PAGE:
'When you ask permission to take something for therapeutic reasons and they give it to you, you're not taking anything prohibited'
Tennis World No 5 Rafael Nadal and Olympic champion Mo Farah have spoken in defence after Russian cyber espionage group Fancy Bears leaked their medical data on Monday.
They are among more than 60 international athletes who have had their medical files -- mostly therapeutic use exemptions (TUEs) -- published online by Fancy Bears, who have hacked into World Anti-Doping Agency (WADA) records.
Spanish tennis ace Nadal and four-time Olympic champion distance runner Farah were shown to have used TUEs in the past to gain permission to take substances that figure on WADA's banned list.
TUEs can be issued to athletes who have an illness or condition that requires the use of normally prohibited medication.
"When you ask permission to take something for therapeutic reasons and they give it to you, you're not taking anything prohibited," Nadal, a 14-time Grand Slam winner, told Spanish media.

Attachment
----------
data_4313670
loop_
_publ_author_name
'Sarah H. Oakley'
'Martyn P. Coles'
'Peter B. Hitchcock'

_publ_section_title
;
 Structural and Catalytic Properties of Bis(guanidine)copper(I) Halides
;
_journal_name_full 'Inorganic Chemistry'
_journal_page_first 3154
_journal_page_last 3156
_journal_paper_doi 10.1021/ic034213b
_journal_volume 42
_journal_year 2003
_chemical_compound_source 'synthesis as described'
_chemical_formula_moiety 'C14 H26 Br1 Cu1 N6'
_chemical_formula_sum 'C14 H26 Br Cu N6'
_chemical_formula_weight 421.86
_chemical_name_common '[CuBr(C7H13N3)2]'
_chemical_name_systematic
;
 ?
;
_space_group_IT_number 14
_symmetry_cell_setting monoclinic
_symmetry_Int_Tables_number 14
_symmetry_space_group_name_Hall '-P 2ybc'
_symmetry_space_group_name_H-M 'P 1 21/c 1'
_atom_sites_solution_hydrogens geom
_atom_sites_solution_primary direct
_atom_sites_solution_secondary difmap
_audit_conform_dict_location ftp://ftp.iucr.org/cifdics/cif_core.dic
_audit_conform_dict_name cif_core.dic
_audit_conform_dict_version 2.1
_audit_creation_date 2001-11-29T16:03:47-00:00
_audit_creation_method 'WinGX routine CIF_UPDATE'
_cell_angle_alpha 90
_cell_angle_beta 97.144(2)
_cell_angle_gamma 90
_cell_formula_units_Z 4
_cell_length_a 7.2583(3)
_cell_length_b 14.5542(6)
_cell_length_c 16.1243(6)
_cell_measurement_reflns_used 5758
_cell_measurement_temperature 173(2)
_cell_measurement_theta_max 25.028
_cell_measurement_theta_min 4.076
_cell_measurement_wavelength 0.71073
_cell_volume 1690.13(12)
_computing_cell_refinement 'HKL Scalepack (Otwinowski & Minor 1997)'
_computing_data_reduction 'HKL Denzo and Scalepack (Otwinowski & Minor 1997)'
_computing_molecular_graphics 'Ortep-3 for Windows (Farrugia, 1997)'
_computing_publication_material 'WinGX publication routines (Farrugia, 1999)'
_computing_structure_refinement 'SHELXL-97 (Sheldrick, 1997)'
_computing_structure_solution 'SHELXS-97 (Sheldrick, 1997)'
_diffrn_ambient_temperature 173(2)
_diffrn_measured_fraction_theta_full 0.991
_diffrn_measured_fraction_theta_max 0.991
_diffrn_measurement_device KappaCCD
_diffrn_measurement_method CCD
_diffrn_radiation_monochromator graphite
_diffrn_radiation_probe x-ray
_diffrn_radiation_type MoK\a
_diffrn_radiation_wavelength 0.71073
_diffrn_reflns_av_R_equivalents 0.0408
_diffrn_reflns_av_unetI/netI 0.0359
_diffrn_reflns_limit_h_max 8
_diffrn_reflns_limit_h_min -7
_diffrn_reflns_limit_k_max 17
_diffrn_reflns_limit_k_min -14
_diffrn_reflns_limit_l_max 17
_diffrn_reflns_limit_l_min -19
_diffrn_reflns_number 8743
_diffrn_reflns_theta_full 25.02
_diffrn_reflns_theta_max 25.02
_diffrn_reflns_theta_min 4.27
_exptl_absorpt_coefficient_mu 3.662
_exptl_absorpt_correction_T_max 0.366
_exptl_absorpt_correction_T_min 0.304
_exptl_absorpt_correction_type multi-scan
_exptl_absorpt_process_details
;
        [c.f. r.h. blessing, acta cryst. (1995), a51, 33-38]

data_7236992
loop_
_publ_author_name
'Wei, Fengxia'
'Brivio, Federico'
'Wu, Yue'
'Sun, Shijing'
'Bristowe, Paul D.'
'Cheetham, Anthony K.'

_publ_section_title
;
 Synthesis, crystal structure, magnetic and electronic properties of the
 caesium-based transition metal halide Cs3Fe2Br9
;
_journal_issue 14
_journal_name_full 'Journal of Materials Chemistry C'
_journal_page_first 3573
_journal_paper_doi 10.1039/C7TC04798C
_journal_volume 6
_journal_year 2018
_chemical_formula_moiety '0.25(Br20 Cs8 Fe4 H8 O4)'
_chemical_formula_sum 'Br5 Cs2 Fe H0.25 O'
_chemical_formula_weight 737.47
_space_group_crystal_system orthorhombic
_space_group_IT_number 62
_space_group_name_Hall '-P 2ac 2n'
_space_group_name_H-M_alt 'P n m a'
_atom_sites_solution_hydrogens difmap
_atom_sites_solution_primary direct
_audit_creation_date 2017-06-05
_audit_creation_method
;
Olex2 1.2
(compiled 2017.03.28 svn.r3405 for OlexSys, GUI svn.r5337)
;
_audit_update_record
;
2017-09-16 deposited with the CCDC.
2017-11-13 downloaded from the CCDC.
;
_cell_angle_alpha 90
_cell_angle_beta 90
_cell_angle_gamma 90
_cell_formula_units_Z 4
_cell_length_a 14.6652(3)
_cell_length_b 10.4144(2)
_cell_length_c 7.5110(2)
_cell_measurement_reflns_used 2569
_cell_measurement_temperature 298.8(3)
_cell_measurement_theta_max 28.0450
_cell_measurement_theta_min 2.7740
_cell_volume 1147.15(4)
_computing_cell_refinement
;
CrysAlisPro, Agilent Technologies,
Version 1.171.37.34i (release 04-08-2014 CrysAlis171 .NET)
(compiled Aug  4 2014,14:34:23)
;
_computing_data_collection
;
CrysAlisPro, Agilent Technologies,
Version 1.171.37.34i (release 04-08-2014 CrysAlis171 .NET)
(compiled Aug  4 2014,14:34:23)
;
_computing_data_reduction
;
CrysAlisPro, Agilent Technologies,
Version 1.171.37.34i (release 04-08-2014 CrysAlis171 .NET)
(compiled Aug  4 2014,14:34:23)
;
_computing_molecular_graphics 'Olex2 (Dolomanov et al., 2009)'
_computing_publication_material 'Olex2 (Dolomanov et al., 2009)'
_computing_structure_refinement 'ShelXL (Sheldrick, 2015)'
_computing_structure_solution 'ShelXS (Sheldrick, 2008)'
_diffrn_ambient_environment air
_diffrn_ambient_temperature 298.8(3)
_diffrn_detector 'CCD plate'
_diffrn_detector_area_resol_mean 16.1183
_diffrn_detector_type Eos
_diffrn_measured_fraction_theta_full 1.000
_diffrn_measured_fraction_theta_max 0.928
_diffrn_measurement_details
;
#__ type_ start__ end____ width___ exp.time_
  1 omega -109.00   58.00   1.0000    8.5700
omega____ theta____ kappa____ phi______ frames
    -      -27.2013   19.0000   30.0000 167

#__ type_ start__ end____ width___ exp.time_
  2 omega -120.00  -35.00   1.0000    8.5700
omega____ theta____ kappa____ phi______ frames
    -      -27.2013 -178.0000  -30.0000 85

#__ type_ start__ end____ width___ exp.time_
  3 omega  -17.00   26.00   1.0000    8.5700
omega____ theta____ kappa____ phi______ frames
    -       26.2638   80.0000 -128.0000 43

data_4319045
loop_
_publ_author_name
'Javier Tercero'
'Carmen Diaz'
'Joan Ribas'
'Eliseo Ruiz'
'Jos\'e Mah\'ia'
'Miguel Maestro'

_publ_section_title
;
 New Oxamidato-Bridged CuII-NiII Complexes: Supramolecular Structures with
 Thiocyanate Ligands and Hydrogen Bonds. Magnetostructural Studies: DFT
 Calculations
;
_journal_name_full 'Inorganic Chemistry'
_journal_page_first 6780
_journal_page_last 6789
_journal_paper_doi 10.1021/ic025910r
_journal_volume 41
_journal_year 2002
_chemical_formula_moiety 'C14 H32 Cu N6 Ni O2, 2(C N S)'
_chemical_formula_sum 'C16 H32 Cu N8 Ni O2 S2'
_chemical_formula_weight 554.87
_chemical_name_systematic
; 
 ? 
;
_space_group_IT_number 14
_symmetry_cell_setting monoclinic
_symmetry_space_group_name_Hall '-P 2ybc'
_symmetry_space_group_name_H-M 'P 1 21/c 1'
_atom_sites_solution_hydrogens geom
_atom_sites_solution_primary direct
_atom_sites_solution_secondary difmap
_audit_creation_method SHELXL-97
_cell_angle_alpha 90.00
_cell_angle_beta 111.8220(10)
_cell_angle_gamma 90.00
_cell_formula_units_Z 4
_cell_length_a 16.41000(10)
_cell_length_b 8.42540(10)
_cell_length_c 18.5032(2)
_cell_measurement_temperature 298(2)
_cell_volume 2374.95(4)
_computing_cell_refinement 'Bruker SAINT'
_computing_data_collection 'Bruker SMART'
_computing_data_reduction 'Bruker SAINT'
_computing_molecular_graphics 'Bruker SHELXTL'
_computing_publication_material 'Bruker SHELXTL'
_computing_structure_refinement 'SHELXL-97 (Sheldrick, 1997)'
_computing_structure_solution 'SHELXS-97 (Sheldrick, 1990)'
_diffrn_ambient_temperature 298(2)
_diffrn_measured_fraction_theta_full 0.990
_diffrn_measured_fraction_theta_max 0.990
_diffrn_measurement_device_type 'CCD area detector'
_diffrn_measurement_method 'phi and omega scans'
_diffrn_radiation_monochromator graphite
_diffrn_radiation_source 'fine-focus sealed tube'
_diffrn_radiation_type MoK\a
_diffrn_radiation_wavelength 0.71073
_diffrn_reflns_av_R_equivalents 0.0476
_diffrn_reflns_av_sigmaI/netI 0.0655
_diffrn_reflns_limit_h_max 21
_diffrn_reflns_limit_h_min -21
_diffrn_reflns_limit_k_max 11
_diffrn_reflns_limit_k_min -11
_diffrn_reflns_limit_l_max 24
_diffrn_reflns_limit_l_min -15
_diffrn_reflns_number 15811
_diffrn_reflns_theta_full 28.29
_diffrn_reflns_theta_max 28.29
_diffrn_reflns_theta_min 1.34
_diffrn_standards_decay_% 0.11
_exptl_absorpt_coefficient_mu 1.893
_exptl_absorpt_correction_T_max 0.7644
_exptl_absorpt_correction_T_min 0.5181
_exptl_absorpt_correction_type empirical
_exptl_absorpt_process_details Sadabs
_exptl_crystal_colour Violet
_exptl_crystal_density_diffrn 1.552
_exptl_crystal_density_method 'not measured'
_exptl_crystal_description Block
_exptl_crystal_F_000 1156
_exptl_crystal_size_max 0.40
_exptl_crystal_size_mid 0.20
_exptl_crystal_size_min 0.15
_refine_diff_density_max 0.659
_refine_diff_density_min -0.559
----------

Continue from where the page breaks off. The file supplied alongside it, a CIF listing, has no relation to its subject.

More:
"It's not news, it's just inflammatory."
Nadal, who has twice been granted a TUE, said he had never taken anything to improve his performance but took what doctors advised him was the best medication to care for his troublesome knee.
Far from complaining about the leak of his files Nadal said he would support the publishing of all medical records.
"It would be much more beneficial for sportsmen and women, spectators and media that every time a drug test is taken the news is made public and two weeks later there are the results," he added.
"This would end the problem. Sport has to take a step forward and be totally transparent. I have been saying this for years."
Documents relating to Farah, and published on the fancybear.net website, showed that the distance runner had no active Therapeutic Use Exemptions (TUEs) at the time of the Olympics.
A spokesperson for Farah said: "As Mo has previously stated, he has got nothing to hide and doesn't have a problem with this or any of his (medical) information being released -- as evidenced by the fact that he voluntarily shared his blood data with the Sunday Times last year.
"Mo's medical care is overseen at all times by British Athletics and over the course of his long career he has only ever had two TUEs."
Nadal and Farah were among 26 athletes in Monday's fourth batch to have their medical history published by Fancy Bears, following the likes of Serena and Venus Williams, American gymnast Simone Biles and British Tour de France-winning cyclists Bradley Wiggins and Chris Froome.